Finally, say it with me, "What awful shade of fake tan does Jersey Shore's Snooki use?"

Answer: Whorange.

Goodnight everyone! Drive safe!

Wednesday, January 26, 2011

My Favourite Characters: YER FATHER'S MUSTACHE!

Naw, that's not a character! That's the best thing my favourite character Jughead derisively blurts in a collection of comics from the 1940's and 1950's.

'Archie Firsts' from Dark Horse reprints is a treasure trove of historical antics and kooky first appearances of classic comic-type characters.

Like Jughead.

Forsythe P. Jones III, created 70 years ago, manages to be a high school student every year since 1941, a fine feat indeed!

Is it the power of his teeny weeny magic beanie?

Somehow related to his adventures with the Time Police?

I now honestly believe that Archie Comics carefully and deliberately present us, the loyal readership, with more than 70 consistent but alternate dimensions (probably many more) and seventy plus versions of Juggie. These plethora of Jugshead iconoclastically sport shirts with an enigmatic "S" on the front, some have an equally mystifying "13" on the back. (Also the bizarre TV Jughead whose hat is pink for some reason.)

From the version your grandfather might have raced in a soapbox derby to the radical '80's drummer dude with the fade haircut, to the guy ordering burgers with his iPhone, it's always essentially Jughead: rail thin, lazier than his dog, winner of every eating contest, and loser (by fervent choice) in the game of love.

I love outlandish tales, and frankly I thought very little of Archie Comics until I started reading them recently. (After all, they only occasionally feature superheroes and space travel!) But they DO feature engaging, funny, essentially ordinary characters in outlandish situations.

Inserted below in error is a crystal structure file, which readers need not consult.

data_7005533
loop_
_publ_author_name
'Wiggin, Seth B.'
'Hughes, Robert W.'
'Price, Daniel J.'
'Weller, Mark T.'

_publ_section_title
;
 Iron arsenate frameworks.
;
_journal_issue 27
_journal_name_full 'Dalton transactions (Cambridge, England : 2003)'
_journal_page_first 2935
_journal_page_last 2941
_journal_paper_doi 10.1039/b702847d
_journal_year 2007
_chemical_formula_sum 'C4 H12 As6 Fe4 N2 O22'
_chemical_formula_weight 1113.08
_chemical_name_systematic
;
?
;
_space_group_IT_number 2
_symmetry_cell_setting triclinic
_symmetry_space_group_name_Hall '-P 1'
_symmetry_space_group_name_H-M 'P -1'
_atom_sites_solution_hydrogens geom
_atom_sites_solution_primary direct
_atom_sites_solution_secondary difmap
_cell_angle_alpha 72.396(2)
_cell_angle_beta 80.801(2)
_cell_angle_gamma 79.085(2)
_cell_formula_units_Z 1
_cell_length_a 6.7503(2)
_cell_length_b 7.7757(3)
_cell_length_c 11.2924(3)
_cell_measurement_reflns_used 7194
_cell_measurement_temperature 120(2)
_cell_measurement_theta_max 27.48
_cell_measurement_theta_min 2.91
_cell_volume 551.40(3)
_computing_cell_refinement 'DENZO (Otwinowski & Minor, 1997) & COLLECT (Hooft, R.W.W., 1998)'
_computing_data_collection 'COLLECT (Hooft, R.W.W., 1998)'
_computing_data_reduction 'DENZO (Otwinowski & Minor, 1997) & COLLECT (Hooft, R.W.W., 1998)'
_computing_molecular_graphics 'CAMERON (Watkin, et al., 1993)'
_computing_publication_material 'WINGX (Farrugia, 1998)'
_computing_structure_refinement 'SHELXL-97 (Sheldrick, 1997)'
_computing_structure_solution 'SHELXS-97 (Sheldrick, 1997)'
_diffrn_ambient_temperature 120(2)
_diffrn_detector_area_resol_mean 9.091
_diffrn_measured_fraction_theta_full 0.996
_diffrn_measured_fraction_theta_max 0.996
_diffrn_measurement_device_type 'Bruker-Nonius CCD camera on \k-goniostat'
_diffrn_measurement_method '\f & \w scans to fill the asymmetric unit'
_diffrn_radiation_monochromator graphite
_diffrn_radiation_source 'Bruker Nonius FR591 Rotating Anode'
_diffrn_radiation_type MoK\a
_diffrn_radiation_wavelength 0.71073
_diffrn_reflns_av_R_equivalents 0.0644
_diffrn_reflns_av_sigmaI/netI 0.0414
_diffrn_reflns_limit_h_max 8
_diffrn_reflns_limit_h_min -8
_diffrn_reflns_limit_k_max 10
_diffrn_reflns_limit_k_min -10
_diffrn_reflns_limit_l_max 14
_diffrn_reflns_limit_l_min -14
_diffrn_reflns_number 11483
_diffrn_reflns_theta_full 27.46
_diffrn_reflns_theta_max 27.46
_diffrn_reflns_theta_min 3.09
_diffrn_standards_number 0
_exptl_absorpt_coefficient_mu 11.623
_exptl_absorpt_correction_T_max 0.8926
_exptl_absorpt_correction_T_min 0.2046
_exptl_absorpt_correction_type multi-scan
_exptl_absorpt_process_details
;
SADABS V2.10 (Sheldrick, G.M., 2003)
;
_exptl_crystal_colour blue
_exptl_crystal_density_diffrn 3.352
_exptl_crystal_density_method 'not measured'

I may never have had to transport an eccentric billionaire's stuffed swordfish on a bus before, but now I can imagine it! Thanks to Jughead and his many writers and artists.

Jug may be a sarcastic loafer who eschews the fairer sex in favor of epicurean delights, but perhaps more than any other qualities I admire his pragmatism, forthrightness and loyalty to his friends.

If you have a pal like Jughead you can count yourself thrice blessed! He's the sort of pal I hope to be myself. (THRICE!)

There's even a dimension or two where ol' 'girl-hating' Jughead got hitched. Specifically, a month back in 'Life With Archie', our twenty-something soda jerk married fellow Pop Tates' employee Midge Klump (ex-girlfriend of Moose Mason). In one specific possible future, the proposal took the form of an economic partnership to make it easier for them to attain a small business loan. But... there was more to the story than dollar signs...
I wish them the best in their struggle and can only assume Jug and Midge aren't misguided enough to trade their marriage to Mephisto or Mr. Lodge or anybody else.

Because... it ain't the Archies without the Jughead beat.

Monday, January 24, 2011

TV REVIEW: Generator Rex

Due to the seeming diminishment of new sci-fi TV, I roam farther afield to bring you news of possible merit.

Generator Rex is the latest teen sci-fi super-hero cartoon from "Man of Action", the team of dudes who created the lucrative Ben 10 series-es's. It tells the tale of a future time, 5 years after a horrible 'Event' unleashed tiny mechanisms into the atmosphere. These nanites now infuse every living thing, periodically causing random & drastic genetic changes. Those affected are known as EVOs (Exponentially Variegated Organisms). With one exception these mutants cannot control their abilities and/or have gone mad: Rex (Daryl Sabara).